Nature: Going Beyond the Walls of the Library
Primary author: Emilie Braunel
I grew up in the country surrounded by trees, bugs, and weather. When I moved away to college and later to more populated areas, I longed for a space where I could go to be alone or to not see anything man made.
What is in this tool?
- Reflect on how their library currently supports their community’s connections with the natural world
- Investigate new opportunities for the library to support and engage with the community in natural spaces
As a rural library director in an area populated in the summer by people coming to get away from the city, I realized they were coming here to also get back into nature. Library visitors have come in to look for maps, ask about good hiking, swimming, or fishing spots, and find out what is happening in the area. Sharing the outdoors with family, friends, and the community is a joy when the natural world is respected and valued.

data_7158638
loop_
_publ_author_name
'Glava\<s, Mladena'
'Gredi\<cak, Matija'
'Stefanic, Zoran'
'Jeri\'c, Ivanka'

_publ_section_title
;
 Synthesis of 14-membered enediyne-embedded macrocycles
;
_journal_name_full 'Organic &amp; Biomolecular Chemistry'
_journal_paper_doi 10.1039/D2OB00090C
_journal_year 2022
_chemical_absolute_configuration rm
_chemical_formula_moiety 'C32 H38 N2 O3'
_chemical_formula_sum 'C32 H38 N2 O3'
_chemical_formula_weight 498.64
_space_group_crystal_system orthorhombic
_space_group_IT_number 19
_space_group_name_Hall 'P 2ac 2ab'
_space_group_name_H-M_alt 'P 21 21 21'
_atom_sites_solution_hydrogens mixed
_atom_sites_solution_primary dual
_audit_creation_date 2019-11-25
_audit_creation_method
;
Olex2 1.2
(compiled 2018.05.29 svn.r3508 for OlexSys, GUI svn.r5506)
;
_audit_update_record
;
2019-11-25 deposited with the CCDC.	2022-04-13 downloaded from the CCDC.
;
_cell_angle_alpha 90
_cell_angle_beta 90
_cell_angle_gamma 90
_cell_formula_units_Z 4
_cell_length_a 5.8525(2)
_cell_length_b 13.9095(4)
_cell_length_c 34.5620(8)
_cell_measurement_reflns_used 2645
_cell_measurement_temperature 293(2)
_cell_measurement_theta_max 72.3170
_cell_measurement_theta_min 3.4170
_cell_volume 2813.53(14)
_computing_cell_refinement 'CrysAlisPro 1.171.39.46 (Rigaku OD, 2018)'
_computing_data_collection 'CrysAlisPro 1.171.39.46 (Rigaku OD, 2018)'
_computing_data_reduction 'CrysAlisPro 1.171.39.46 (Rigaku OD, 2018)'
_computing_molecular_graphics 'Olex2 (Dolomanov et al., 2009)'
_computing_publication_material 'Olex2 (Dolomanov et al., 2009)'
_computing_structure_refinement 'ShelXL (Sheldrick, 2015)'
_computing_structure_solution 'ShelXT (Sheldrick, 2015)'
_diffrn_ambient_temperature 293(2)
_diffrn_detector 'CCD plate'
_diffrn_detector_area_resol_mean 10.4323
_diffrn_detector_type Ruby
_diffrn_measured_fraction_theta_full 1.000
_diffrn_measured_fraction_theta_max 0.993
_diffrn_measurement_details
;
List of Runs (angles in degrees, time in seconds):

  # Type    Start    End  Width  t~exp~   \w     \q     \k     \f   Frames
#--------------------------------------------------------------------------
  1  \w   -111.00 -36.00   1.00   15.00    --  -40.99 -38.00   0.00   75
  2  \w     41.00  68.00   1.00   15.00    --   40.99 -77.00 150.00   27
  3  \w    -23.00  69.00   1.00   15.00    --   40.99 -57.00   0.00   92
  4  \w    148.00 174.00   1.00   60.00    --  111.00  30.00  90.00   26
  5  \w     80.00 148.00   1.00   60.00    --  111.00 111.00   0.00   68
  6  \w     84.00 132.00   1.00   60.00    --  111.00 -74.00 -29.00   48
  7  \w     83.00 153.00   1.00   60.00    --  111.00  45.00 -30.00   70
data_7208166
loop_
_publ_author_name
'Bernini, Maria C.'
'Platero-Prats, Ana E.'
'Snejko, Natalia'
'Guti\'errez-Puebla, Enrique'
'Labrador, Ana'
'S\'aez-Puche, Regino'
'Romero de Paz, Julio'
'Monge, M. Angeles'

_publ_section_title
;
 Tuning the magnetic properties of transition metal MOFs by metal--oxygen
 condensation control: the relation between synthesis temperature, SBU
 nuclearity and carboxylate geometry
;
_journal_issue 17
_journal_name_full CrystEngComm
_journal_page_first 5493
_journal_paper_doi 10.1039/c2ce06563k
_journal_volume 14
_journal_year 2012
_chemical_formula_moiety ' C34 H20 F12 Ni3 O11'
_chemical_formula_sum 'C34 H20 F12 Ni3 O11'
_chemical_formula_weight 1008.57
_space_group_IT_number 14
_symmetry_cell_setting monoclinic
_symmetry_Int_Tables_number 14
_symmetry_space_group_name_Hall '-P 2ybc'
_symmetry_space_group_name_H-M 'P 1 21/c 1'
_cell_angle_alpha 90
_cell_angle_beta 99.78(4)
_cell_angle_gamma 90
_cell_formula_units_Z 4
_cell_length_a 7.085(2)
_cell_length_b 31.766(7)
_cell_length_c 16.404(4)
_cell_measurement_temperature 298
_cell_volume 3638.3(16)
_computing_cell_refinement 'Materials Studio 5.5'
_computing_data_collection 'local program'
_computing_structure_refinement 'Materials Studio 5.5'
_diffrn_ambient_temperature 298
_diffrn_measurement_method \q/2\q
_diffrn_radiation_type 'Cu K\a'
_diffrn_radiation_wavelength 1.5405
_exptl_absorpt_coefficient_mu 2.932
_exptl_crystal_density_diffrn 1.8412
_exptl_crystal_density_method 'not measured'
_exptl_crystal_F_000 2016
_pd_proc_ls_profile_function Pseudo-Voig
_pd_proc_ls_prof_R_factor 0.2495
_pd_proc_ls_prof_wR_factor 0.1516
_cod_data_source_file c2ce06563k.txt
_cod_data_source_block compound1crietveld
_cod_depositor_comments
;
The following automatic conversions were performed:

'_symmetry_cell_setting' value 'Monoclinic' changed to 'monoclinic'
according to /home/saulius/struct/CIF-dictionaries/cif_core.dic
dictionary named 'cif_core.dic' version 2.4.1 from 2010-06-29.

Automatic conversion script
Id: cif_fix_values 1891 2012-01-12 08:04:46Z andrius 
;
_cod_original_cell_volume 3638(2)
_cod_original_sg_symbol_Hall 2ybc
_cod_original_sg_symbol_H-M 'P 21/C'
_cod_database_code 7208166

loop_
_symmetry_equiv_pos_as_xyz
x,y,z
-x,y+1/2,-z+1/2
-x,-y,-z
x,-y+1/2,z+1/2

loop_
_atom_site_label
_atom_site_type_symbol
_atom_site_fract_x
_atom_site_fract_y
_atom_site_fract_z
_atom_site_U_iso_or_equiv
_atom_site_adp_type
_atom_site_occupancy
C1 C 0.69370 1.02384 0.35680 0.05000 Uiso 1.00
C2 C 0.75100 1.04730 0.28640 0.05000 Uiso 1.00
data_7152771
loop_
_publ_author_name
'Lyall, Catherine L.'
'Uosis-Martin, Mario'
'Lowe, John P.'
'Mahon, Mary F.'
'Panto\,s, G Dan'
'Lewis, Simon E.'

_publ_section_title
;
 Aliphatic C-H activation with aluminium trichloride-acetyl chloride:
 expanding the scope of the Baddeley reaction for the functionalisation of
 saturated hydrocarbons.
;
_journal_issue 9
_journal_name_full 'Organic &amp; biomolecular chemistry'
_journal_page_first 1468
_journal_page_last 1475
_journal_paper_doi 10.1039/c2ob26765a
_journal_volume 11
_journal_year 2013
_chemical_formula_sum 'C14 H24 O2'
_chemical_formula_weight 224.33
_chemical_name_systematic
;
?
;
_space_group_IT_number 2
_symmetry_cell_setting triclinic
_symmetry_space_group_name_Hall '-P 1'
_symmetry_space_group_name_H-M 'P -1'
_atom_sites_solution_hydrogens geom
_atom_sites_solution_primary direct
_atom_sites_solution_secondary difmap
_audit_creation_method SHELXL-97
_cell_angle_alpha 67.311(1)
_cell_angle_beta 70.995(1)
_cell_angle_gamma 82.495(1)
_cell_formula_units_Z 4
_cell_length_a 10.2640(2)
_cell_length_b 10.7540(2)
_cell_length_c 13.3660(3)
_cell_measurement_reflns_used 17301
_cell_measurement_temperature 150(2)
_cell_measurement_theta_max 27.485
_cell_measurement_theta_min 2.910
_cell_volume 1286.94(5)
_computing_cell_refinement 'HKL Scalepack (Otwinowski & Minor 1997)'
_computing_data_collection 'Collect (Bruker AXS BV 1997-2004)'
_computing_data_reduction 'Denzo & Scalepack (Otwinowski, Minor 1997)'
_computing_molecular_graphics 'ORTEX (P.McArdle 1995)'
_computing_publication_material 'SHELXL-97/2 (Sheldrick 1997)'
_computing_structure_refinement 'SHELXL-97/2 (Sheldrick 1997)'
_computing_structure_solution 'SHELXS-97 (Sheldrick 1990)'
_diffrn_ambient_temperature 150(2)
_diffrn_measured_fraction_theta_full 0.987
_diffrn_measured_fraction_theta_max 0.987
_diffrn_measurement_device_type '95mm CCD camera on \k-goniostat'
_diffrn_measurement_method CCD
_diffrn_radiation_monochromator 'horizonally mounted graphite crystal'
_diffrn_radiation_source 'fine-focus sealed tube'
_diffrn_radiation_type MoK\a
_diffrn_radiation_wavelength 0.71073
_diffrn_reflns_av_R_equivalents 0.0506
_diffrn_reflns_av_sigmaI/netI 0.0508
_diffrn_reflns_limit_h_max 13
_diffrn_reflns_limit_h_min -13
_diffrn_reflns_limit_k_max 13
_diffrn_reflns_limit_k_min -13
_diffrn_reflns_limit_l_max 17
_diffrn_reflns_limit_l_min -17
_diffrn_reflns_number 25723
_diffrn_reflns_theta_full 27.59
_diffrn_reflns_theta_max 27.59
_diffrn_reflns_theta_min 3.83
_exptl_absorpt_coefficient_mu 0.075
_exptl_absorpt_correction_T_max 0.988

In rural communities, connection to nature plays a critical role in many aspects of life, including mental and physical health, as well as a shared sense of place. Many people seek out the natural world to slow down, recharge, and find peace. In today’s technology-driven world where we are often pulled to always be connected and plugged in, escaping to the outdoors reinvigorates the pleasures of exploring the world around you, being present in the moment, and giving yourself time to ponder and reflect.
Want to read more about how rural residents value nature? See “Home, Place-making, & the Environment – Wisconsin Case Study” COMING SOON.